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Mr. Tom Harris: All modern rolling stock produced in the last 10 years, including Pendolino, Voyager, Meridian, Adelante, Electrostar, Turbostar, and Desiro trains, has a facility for selective control of door opening. Nationally this represents over 1/3 of the UK rolling stock fleet.
The Train Operating Companies use this facility wherever short platforms make it necessary on the lines over which these trains operate, and I have deposited a current list of these lines in the House Library.
Mr. Carmichael: To ask the Secretary of State for Transport if he will make it his policy to support proposed European legislation that would require facilities for bicycles on all European trains. 
Mr. Tom Harris: The UK supports the Common Position reached by the Council and Commission on the International Rail Passengers Rights and Obligations proposal. This does not mandate facilities for bicycles on all European trains, recognising the limitations of space on some services, particularly during peak hours.
Mr. Carmichael: To ask the Secretary of State for Transport if he will seek to meet the Secretary of State for Communities, Local Government and the Regions to discuss the planning regime in respect of Railfreight Interchanges following introduction of the Governments proposed Planning-Gain Supplement (Preparations) Bill. 
Mr. Tom Harris: I have no plans to seek a meeting with my right hon. Friend, the Secretary of State for Communities, Local Government and the Regions on this issue. However, officials from both Departments will shortly be meeting with representatives of the Railfreight Interchange Investment Group to discuss issues relating to the planning regime in respect of railfreight interchanges, including the potential introduction of a Planning Gain Supplement.
Mr. Lancaster: To ask the Secretary of State for Transport what (a) percentage and (b) actual change he expects there to be in numbers of seats on (i) peak and (ii) off-peak services from Milton Keynes Central from January 2009.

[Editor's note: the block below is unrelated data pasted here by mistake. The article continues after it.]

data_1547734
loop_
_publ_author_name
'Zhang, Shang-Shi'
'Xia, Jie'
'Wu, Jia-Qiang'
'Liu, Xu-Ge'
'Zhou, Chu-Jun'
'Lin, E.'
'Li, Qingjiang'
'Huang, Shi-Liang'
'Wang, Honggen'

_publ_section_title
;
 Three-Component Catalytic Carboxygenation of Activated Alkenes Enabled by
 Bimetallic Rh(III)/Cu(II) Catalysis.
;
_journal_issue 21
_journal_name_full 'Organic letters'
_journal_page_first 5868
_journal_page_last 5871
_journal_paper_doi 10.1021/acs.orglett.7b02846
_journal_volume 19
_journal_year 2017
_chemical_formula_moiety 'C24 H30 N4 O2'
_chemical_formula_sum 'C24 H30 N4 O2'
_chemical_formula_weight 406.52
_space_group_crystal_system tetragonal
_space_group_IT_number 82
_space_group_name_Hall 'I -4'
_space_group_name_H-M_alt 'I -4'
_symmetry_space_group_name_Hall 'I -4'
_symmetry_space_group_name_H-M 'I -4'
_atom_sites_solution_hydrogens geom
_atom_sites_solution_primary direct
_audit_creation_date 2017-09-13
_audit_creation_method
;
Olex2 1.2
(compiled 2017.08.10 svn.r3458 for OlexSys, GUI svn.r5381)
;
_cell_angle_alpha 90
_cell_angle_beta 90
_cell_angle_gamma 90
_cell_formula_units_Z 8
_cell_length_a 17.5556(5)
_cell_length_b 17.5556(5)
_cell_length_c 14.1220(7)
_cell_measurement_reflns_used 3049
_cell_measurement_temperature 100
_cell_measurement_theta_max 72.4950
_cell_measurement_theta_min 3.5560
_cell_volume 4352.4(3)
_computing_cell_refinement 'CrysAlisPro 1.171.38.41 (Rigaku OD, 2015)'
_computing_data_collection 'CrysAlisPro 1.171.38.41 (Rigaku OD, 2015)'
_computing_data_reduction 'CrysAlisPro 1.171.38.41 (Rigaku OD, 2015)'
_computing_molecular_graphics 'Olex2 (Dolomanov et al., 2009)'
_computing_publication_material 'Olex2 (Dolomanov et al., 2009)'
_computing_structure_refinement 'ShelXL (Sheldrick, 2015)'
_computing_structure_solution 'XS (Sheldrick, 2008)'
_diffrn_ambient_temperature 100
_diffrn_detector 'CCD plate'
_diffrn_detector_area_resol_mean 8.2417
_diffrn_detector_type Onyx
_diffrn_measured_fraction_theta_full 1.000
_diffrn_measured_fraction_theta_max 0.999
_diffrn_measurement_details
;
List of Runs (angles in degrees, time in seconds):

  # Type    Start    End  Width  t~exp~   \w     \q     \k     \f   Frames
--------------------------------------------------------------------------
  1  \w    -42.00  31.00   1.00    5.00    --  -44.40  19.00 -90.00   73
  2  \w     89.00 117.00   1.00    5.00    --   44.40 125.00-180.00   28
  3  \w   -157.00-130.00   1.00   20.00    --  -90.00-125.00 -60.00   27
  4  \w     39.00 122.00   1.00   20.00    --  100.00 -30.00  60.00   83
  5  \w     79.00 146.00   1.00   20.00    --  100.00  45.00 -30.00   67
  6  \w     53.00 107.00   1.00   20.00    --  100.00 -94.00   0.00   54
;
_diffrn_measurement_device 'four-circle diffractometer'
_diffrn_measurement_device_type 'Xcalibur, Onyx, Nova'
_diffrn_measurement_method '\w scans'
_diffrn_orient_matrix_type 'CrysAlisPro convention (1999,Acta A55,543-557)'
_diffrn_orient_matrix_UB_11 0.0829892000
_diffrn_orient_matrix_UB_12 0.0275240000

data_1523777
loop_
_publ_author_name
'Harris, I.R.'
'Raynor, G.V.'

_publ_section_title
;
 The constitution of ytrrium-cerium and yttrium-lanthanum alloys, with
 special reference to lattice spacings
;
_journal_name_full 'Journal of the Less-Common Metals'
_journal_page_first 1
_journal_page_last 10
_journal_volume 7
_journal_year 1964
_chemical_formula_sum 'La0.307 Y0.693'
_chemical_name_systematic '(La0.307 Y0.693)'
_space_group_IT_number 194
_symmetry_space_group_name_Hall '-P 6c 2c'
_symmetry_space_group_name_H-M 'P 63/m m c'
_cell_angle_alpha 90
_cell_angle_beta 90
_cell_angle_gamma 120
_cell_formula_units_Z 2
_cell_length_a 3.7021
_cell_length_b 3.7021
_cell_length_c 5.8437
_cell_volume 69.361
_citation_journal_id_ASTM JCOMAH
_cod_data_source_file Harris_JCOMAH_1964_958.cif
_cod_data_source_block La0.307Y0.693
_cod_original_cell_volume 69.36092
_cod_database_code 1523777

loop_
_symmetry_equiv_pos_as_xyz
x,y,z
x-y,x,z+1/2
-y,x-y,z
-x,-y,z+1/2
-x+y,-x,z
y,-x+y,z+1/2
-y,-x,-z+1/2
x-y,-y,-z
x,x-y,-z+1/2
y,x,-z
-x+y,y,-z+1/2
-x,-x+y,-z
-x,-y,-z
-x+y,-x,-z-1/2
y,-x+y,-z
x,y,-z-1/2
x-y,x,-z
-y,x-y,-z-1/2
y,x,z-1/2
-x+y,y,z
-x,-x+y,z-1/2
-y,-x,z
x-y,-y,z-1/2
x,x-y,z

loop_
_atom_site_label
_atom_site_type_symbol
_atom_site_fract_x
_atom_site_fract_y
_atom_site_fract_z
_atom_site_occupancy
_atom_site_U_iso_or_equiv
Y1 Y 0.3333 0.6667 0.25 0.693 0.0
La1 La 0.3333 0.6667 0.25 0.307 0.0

Mr. Tom Harris: Once the examination of bids for the new west midlands franchise has been completed and new timetables for the Virgin West Coast trains (incorporating additional stops) have been further refined it will be possible to provide a full response. I anticipate that train operators will be able to provide accurate details later in the year.
Mr. Lancaster: To ask the Secretary of State for Transport how many (a) fast, (b) semi-fast and (c) slow trains he expects to be available per hour from Milton Keynes during (i) peak and (ii) off peak times when the platform upgrade at Milton Keynes station is completed. 
Mr. Tom Harris: The basic pattern of services will consist of three fast Virgin West Coast trains an hour northbound from Milton Keynes Central and two fast services an hour southbound. The exact pattern of services on the semi-fast and slow services will remain broadly unchanged but is dependent upon the bids submitted for the new west midlands franchise. I expect the operator of this franchise and Virgin West Coast trains to provide full details later this year to passengers and stakeholders.
Mr. Carmichael: To ask the Secretary of State for Transport how many and what value of (a) rail vehicles and (b) carriages are expected to be delivered in (i) 2007, (ii) 2008 and (iii) the Control Period 4 (2009-14), broken down by (A) (1) manufacturer and (2) franchise on which they are expected to operate and (B) (x) orders already in place and (y) future planned orders. 
Mr. Carmichael: To ask the Secretary of State for Transport how many rail vehicles and carriages (a) on order and (b) expected up to 2014 will be (i) replacement vehicles for existing rolling stock and (ii) additional rolling stock which will add to the total potential loading capacity of the rail network. 
Mr. Tom Harris: It is too early to predict how many of the existing fleet of approximately 11,400 rail carriages will be replaced by 2014. I can, however, re-iterate the Government intention to commit to contracting with train operators for 1,000 additional carriages by 2014. This will form part of the capacity sought in the rail High Level Output Specification to be published in July and will be in addition to any carriage replacements.
Dr. Ladyman: The Department does not hold this information, but does have the information for the areas covered by the Safety Camera Partnerships. The following table shows the number of fixed and mobile camera sites that are recorded as having been established in 1997.